Our journey starts in the Punjab, north-west India, around the time of the Second World War. Tensions between the different religious communities in India have been rising, fuelled by Britain’s declaration of war on India’s behalf and nearly a century of British control of the Indian sub-continent.
The Wheel of Surya by Jamila Gavin Born into this fragile land are siblings, Mavinder and Jaspal, children of Jhoti, who is really just a child herself, a bride at just thirteen. Jhoti’s own journey had begun a little earlier on a long, white road – taken from her parent’s home just six miles away (it might as well have been a world away) in a “village so simple, that a casual eye would barely have distinguished it from the well ploughed earth and the dappled shade of the eucalyptus trees.” Sitting on a cart pulled by pure white bullocks richly decorated for her wedding day, Jhoti was sensing the growing physical and emotional separation from her home, from her family, from her previous self. She was to often look back, wonderingly, down the “straight-as-a-die, long white road.”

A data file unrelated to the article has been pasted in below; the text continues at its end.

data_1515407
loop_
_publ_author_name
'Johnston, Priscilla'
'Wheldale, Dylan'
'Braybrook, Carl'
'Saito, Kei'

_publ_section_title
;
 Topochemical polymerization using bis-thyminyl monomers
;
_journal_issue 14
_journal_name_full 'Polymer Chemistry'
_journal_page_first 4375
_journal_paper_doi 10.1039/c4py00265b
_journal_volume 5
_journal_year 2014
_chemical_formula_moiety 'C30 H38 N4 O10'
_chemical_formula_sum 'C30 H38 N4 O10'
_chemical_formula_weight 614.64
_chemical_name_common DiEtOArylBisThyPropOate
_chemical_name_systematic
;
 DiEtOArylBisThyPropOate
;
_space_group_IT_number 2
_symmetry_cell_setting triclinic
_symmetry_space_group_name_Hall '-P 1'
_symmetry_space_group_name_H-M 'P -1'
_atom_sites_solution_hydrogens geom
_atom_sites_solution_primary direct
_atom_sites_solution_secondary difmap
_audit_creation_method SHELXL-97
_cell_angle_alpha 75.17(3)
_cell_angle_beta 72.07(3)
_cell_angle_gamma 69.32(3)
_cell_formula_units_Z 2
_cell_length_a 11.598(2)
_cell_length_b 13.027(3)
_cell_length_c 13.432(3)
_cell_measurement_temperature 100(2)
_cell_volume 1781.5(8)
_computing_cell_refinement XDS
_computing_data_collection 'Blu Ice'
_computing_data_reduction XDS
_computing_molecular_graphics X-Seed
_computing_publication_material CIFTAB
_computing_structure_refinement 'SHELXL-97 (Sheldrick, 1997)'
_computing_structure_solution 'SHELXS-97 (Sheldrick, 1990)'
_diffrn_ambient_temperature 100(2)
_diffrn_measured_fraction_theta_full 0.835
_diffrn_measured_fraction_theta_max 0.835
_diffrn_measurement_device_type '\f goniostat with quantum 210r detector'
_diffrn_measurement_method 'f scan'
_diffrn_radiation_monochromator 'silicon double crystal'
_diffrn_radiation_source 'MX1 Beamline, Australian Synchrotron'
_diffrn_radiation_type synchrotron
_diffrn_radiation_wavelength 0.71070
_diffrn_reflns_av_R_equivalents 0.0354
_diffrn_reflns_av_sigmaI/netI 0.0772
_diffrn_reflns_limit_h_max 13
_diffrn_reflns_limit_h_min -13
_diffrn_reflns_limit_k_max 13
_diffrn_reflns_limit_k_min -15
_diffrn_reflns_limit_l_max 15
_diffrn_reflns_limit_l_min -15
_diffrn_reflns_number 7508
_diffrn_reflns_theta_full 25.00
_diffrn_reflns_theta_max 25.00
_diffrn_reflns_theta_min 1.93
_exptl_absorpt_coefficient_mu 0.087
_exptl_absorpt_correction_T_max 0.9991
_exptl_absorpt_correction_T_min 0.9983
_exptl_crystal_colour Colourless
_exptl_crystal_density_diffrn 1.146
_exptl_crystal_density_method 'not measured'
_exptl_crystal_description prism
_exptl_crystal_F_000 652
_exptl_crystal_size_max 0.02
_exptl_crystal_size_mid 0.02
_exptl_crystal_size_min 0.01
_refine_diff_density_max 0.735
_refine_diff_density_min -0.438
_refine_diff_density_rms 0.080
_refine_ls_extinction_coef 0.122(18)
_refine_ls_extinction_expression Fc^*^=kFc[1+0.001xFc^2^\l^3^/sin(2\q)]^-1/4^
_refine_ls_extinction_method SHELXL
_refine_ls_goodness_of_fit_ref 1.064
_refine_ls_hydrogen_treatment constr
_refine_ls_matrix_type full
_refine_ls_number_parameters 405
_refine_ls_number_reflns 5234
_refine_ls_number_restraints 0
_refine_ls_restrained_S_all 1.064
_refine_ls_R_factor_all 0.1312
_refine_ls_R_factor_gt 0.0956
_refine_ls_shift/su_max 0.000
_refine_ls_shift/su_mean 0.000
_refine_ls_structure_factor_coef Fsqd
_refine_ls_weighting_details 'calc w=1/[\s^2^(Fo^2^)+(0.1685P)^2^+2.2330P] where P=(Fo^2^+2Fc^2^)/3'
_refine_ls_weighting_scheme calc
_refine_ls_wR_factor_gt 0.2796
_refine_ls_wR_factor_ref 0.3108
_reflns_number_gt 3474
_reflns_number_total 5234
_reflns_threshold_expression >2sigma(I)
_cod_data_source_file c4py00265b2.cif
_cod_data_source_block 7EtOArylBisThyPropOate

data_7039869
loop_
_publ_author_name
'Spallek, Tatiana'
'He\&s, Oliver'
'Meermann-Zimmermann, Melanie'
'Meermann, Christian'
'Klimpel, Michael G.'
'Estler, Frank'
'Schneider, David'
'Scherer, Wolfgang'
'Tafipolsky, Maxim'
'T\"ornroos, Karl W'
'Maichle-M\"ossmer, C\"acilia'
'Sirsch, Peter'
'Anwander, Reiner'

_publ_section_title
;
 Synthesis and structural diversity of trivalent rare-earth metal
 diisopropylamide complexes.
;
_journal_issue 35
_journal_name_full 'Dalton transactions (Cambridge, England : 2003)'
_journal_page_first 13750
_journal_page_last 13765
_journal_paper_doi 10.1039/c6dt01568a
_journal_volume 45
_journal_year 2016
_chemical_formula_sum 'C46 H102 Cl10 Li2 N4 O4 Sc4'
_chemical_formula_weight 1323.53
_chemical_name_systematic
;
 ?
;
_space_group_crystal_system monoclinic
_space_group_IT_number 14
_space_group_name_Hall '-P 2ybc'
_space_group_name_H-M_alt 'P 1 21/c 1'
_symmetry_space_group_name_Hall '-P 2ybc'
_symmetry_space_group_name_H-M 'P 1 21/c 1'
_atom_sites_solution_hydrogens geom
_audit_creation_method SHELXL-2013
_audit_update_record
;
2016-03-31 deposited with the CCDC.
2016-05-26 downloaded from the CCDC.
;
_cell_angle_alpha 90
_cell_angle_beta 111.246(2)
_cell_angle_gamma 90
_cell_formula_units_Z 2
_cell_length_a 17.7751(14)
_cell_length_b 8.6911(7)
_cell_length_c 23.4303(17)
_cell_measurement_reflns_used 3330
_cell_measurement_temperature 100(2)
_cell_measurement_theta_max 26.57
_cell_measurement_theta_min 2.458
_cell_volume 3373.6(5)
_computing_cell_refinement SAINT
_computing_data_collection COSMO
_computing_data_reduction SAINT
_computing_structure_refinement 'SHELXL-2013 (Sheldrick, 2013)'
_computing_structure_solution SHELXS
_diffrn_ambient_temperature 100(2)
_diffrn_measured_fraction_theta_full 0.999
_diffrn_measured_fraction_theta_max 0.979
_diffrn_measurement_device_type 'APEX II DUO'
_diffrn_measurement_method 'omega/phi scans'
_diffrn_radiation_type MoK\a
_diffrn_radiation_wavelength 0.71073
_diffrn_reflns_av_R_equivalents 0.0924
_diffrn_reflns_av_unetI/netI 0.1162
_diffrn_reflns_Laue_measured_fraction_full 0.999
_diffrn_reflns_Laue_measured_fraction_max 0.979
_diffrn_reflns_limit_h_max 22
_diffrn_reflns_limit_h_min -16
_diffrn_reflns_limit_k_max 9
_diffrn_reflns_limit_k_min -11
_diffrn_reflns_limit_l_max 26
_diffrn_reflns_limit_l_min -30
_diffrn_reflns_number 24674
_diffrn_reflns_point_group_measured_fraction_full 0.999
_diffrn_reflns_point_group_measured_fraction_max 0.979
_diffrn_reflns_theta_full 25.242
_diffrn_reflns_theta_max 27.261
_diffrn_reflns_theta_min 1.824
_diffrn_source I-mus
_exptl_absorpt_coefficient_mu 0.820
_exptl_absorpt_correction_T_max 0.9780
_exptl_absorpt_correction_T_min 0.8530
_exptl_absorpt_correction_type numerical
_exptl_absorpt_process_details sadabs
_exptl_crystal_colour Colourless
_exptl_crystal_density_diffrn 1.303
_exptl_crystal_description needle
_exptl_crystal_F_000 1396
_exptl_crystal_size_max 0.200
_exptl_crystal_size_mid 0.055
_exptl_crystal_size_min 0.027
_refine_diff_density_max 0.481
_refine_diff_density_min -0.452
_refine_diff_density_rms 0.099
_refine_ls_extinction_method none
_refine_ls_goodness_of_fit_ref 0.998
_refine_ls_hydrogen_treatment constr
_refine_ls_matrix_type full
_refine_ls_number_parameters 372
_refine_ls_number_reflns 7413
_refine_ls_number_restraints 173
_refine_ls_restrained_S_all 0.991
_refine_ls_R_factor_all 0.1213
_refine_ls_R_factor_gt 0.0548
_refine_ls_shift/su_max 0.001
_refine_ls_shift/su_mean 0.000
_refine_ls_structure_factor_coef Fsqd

Dora Chadwick’s journey, although in terms of distance much longer (England to India), is not that dissimilar. She too had journeyed to her husband’s home direct from her parents. It wasn’t what she had planned – she had imagined she would study, be financially independent and then settle quietly into small-town life and marry respectfully. But Dora followed her heart and her husband Harold, a young idealist teacher, all the way to a small village in the Punjab, India.
And this is where Dora’s and Jhoti’s lives become intertwined. They bear children together, who then play together; Jhoti goes to work for Harold and Dora; and Harold has big plans for Jhoti’s husband, Govind. “Govind is just the son of an illiterate peasant farmer, but he is one of the most intelligent boys I’ve ever come across anywhere. I’m sure I can help him go far.” And all this takes place against a darkening backcloth of war in Europe and civil war at home - India’s difficult road towards independence. More and more Jaspal is seeing that things aren’t right with the world.